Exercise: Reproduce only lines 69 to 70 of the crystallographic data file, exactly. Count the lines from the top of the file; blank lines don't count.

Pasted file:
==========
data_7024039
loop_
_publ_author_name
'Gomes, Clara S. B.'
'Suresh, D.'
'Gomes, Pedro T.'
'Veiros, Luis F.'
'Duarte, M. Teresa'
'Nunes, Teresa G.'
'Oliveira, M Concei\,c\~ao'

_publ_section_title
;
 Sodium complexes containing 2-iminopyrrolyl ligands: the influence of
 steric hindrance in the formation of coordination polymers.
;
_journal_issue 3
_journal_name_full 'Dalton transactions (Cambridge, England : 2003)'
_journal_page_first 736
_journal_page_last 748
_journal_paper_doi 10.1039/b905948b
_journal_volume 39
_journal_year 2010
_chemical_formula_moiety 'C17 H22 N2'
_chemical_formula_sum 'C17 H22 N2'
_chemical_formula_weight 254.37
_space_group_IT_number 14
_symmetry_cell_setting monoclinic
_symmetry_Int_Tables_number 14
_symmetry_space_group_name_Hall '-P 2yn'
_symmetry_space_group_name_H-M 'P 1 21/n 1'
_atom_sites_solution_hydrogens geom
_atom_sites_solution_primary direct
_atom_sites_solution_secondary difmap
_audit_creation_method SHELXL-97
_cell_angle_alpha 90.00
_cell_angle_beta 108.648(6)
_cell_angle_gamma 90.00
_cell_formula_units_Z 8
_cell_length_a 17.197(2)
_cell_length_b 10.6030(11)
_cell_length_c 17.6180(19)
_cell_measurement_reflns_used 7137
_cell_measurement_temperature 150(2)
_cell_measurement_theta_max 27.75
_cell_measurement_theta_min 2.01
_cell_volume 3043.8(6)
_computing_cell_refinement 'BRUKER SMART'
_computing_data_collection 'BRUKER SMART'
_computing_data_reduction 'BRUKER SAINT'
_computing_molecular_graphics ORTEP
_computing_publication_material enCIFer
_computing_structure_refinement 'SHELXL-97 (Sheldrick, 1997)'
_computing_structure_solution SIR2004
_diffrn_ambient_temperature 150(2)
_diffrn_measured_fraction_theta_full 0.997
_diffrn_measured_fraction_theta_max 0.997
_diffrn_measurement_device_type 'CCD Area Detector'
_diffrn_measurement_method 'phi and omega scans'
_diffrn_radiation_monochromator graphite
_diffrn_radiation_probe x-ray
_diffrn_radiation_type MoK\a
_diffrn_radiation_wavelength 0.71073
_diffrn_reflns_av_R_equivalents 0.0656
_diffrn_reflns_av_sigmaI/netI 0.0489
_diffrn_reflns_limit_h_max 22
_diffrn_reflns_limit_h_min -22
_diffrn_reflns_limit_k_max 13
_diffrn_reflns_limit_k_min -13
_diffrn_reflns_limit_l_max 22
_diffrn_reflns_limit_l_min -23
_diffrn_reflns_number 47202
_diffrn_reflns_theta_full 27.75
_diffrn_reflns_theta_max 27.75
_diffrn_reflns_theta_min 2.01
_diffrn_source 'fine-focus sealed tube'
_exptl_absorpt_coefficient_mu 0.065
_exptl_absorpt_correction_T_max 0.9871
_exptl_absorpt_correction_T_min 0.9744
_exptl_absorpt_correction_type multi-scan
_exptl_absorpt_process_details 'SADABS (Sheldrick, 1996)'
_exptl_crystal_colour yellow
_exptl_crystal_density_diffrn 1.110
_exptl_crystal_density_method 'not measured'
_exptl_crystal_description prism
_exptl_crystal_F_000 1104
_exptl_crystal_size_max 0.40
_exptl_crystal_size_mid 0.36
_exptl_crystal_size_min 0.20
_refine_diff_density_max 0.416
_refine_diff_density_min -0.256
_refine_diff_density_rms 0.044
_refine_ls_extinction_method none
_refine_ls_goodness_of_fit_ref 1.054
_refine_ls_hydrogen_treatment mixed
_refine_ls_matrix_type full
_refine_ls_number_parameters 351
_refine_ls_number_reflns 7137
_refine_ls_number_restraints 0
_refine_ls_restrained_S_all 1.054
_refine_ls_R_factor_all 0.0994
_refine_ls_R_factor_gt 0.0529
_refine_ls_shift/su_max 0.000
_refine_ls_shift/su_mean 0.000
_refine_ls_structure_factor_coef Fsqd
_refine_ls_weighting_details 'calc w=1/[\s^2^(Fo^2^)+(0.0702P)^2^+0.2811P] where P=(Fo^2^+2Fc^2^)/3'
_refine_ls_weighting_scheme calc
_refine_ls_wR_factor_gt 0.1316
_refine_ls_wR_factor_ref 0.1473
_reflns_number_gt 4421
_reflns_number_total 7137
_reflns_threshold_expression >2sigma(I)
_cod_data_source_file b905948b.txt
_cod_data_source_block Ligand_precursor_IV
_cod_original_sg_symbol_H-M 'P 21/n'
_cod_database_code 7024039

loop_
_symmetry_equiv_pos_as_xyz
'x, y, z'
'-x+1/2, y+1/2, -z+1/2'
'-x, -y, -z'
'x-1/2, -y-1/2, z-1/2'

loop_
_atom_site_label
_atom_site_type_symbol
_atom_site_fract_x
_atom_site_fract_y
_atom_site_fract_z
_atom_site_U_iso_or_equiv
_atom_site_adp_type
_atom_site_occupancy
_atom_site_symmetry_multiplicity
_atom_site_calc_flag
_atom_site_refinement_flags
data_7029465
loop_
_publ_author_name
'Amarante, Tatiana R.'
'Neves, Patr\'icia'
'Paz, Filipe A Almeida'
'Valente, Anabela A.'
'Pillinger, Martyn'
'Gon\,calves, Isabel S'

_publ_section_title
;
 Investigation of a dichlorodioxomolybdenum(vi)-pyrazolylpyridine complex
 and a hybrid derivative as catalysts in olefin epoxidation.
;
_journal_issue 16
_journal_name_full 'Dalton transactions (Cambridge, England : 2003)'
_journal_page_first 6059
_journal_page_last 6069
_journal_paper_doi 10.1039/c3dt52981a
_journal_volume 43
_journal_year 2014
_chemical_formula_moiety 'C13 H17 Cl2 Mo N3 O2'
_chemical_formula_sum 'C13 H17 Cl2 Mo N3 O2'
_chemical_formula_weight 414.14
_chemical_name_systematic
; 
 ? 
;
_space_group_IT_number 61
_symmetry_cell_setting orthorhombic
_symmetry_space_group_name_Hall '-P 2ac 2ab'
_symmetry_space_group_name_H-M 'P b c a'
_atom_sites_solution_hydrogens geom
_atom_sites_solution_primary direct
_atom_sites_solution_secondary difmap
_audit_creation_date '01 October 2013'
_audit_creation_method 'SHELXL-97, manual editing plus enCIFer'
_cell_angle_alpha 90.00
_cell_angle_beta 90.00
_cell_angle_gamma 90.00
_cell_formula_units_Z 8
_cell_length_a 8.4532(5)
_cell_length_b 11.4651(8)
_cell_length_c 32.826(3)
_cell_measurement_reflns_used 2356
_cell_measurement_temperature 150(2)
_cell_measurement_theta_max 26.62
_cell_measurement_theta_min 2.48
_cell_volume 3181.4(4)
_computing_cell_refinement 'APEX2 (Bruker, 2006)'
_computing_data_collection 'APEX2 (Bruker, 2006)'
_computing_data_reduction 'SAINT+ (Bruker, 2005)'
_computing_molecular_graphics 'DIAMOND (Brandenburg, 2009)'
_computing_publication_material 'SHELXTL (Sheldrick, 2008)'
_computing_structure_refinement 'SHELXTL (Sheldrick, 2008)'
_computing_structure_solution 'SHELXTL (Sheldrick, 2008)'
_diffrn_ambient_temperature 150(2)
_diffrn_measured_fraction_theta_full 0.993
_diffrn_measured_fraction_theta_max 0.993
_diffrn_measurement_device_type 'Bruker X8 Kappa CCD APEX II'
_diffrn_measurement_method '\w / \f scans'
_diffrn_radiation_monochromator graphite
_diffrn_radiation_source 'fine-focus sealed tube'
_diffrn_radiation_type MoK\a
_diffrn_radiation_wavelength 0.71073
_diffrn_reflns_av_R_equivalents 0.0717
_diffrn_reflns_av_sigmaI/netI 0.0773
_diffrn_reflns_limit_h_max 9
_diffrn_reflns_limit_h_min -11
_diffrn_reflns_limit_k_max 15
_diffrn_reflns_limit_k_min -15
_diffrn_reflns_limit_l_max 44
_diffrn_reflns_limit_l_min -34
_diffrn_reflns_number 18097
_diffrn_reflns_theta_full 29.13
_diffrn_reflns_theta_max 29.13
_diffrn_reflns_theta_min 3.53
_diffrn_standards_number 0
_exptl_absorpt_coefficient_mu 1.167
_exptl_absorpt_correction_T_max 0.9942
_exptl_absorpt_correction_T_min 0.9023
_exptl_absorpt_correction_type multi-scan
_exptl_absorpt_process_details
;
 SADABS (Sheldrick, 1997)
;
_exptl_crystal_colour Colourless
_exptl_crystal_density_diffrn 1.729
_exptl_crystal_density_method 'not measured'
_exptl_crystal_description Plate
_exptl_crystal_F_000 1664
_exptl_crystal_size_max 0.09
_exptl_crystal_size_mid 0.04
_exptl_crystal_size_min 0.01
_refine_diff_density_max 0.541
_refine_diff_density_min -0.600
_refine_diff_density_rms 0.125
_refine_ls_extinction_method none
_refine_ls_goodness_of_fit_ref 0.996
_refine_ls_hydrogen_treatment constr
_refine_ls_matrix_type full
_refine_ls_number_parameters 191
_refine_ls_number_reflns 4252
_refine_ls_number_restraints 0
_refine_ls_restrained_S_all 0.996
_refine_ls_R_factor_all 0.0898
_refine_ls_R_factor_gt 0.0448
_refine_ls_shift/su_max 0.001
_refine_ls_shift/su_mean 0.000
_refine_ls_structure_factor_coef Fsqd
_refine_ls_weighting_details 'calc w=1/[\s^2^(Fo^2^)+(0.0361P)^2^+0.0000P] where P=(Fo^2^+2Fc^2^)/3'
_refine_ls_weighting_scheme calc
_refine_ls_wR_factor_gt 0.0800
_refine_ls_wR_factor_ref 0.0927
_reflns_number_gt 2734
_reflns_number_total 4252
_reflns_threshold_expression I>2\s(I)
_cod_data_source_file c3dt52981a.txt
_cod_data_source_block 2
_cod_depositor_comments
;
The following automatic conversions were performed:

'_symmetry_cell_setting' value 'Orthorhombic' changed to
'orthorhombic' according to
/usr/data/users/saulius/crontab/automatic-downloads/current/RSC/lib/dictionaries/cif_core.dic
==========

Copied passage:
_diffrn_reflns_limit_l_max 22
_diffrn_reflns_limit_l_min -23